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In short: Councillor Matthew Hicks has shared Suffolk County Councils' ambitions to protect vulnerable residents, strengthen Suffolk’s economy and create a greener county.
Protecting and supporting vulnerable residents, strengthening Suffolk’s economy, a strong focus on the environment and delivering value for money for the taxpayer is at the heart of priorities outlined by Suffolk County Council’s leader today.
Councillor Matthew Hicks said that in the next 4 years, Suffolk County Council will:
Drive up educational standards through a project led by the National Literacy Trust.
Maintain the Outstanding rating for Children’s Services from OFSTED
Launch a £20m programme to spend £10m tackling highways flooding and a further £10m improving and upgrading 500 miles of pavements and footpaths.
£14.5m in upgrading or building new waste recycling centres.
Continue investing £45m building over 800 new school places for children with Special Educational Needs
On education and children’s services he said:
“We are already investing £45m building over 800 new school places for children with Special Educational Needs. Working with our partners, we will drive up educational standards through a project led by the National Literacy Trust and we will create a network of Family Hubs.”
On adult social care and supporting vulnerable people he said:
“The reality is by 2031, a fifth of Suffolk’s residents will be aged over 70, and we must be prepared for that. We will harness new technology, like we did when we supported the Digital Care Phone project last year. We will also continue our unwavering support for our fantastic care workers, who do so much to make sure people get the care and support they need.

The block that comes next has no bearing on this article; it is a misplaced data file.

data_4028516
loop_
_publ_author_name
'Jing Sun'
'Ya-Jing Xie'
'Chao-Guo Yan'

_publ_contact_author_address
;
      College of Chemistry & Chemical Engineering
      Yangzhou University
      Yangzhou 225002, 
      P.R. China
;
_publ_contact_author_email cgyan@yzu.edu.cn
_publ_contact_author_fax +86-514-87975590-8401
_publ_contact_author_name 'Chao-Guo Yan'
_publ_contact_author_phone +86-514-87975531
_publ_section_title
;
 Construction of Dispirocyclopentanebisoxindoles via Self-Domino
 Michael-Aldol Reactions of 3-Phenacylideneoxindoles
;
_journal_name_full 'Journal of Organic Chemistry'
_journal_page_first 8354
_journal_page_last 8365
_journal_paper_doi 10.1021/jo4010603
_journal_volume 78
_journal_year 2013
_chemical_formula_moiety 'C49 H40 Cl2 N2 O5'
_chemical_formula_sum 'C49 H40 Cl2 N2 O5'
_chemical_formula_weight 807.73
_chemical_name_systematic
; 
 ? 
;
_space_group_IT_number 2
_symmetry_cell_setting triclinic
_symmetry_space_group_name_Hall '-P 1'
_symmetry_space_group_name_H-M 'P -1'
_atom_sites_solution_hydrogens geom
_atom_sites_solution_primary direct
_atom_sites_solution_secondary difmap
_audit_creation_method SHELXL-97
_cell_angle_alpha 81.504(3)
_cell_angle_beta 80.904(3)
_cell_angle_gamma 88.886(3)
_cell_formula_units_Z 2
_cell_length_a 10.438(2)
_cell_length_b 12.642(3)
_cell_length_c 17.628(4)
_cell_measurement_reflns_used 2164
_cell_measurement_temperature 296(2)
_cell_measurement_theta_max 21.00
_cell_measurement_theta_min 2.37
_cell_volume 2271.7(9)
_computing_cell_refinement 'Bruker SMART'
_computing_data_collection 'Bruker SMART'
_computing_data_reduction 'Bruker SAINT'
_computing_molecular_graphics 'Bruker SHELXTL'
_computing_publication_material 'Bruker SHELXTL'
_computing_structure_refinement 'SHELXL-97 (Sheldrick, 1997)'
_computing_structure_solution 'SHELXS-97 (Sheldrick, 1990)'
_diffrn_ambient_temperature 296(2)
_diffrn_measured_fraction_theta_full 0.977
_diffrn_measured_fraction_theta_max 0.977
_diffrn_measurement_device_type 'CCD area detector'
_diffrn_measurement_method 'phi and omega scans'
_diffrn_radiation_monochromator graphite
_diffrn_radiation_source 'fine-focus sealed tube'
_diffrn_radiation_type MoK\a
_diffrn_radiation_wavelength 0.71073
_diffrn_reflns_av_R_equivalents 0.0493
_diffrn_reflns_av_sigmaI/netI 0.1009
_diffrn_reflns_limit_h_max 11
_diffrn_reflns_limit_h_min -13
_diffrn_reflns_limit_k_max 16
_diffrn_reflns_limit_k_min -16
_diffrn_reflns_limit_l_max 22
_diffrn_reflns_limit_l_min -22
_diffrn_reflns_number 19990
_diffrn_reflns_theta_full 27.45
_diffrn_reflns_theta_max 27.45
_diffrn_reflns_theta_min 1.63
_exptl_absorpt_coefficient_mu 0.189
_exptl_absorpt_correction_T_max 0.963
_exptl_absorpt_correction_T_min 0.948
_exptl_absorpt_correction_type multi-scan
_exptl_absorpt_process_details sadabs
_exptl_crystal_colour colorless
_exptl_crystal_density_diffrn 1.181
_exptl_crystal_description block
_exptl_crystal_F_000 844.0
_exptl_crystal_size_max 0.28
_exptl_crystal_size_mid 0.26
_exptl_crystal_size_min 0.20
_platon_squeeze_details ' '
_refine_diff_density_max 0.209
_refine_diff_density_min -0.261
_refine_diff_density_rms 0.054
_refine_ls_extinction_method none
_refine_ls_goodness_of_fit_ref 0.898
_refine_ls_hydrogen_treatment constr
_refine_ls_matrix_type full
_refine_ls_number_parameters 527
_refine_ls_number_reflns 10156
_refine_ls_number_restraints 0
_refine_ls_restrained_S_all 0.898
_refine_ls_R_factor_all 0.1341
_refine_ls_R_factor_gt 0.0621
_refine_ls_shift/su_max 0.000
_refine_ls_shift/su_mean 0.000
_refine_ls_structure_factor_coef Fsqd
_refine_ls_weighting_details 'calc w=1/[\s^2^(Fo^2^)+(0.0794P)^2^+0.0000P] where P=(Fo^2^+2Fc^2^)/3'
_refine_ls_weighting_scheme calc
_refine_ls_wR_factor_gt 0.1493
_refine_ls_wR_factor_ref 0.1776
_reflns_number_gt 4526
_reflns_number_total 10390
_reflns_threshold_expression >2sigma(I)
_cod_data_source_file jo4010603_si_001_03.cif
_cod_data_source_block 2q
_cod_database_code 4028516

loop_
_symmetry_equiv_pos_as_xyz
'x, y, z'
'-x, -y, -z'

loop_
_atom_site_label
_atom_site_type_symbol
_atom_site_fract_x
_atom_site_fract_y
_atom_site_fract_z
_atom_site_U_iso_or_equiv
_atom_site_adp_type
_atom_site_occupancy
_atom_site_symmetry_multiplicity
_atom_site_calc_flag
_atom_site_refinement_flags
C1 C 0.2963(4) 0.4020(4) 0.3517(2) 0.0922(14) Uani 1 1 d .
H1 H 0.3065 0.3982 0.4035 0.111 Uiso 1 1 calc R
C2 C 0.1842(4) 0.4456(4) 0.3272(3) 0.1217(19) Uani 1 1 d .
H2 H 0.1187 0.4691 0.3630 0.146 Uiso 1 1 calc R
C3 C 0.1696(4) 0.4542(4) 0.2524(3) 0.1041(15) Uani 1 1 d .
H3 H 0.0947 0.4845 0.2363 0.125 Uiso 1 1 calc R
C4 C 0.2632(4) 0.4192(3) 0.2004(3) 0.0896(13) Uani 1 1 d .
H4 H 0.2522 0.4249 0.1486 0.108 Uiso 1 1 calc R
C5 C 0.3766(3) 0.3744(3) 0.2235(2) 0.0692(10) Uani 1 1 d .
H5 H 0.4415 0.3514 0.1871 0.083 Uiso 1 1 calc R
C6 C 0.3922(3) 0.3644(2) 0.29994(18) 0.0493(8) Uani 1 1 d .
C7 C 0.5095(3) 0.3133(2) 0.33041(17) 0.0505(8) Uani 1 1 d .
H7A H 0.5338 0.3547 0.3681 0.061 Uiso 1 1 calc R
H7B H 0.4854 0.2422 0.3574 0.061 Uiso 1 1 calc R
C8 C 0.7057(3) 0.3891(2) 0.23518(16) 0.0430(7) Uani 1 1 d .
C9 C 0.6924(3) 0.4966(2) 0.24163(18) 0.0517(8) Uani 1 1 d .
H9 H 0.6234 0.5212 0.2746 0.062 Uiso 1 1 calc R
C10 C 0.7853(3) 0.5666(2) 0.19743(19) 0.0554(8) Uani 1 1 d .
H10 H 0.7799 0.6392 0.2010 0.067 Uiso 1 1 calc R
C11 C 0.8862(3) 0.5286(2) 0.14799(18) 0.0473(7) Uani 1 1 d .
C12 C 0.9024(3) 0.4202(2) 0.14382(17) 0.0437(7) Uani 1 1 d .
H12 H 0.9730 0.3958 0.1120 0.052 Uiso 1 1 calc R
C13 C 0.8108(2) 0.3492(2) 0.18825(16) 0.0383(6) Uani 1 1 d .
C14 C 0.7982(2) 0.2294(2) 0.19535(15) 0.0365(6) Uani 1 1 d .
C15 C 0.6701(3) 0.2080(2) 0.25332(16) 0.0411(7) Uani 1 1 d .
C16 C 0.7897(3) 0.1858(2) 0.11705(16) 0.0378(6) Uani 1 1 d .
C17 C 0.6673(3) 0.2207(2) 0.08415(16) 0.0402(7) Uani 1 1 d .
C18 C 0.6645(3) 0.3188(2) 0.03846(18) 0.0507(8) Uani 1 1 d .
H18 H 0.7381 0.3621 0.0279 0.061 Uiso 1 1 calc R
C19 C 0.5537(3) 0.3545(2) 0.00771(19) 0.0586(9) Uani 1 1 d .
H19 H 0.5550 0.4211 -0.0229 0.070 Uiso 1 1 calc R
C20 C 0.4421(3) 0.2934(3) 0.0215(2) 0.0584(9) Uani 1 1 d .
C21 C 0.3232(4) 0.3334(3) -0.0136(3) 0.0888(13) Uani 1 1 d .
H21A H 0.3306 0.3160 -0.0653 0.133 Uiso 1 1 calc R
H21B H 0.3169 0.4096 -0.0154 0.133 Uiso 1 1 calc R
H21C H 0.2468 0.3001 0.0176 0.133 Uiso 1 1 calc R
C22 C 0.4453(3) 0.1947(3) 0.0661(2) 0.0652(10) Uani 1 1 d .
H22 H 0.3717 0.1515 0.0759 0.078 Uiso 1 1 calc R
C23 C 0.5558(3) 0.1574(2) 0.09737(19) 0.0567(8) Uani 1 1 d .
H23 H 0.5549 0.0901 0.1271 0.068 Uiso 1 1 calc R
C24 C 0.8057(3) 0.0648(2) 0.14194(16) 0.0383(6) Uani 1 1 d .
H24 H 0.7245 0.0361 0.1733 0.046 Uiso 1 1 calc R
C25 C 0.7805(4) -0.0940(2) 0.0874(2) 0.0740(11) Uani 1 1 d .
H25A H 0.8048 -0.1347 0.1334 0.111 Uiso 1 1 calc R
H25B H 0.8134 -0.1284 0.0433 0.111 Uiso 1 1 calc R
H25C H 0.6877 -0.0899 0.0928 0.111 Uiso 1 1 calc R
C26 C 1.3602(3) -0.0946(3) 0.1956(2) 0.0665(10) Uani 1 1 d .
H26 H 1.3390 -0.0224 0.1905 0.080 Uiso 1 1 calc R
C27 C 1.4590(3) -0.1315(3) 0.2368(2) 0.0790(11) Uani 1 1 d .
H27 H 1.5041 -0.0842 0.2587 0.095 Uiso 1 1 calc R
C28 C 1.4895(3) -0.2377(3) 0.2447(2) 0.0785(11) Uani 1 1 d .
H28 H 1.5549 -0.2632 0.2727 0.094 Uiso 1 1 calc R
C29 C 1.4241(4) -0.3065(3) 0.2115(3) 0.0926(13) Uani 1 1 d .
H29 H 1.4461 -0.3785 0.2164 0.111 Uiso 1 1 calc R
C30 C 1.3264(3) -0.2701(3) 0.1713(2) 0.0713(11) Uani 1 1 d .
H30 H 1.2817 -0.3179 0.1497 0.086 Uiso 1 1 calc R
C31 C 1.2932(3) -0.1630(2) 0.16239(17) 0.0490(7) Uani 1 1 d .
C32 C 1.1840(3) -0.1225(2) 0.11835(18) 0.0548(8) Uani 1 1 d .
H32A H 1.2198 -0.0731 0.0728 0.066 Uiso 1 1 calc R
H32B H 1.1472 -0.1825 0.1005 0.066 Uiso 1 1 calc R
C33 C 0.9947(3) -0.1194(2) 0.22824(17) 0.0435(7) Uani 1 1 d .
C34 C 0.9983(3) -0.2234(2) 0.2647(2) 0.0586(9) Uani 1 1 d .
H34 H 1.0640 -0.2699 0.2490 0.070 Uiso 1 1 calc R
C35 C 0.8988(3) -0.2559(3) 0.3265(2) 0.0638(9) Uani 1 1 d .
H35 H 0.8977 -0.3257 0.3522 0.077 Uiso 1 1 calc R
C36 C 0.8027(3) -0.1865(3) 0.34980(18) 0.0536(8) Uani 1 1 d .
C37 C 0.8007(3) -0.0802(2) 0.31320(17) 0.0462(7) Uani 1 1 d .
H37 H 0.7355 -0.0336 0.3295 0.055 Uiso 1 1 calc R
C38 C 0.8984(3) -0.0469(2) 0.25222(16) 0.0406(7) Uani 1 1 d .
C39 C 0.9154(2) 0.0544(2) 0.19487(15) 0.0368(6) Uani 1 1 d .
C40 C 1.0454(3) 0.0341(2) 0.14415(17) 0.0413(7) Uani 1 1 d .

“Since 2017 we have spent over £1bn on caring for vulnerable residents. This huge level of support will continue.”
On the environment, Councillor Hicks stressed that the people of Suffolk had made it clear during the election that environmental issues matter to them, along with other concerns around housing, infrastructure and their quality of life. He stressed that the environment would continue to be at the forefront of his administration’s agenda.
Councillor Hicks said:
“In 2019 this council declared a climate emergency – and since then we have been working hard to meet our responsibilities to become a carbon neutral authority by 2030.
“£3m to improve heating systems in council offices, fire stations and schools. And we are investing £14.5m in upgraded or new waste recycling centres and we are promoting greater biodiversity.”
He also celebrated the increase diversity of the county council, noting that 39% of councillors were now women and the election of one of the youngest county councillors in the country. He confirmed his new cabinet and noted significant changes to some portfolios.
Combining Finance and Environment into a single portfolio
The creation of a new Cabinet member for Education, SEND and Skills
A new portfolio focusing on Ipswich, Operational Highways and Flooding; and separately a portfolio that links Transport Strategy with Economic Development and Waste
Bringing together Public Health, Public Protection and Communities into a single portfolio
In explaining these changes, Councillor Hicks said that placing Finance and Environment together reflects the fact the council now publishes a carbon budget alongside the financial budget. He also hoped that by splitting Operational Highways from Transport Strategy, more focus could be given to addressing issues with highways maintenance.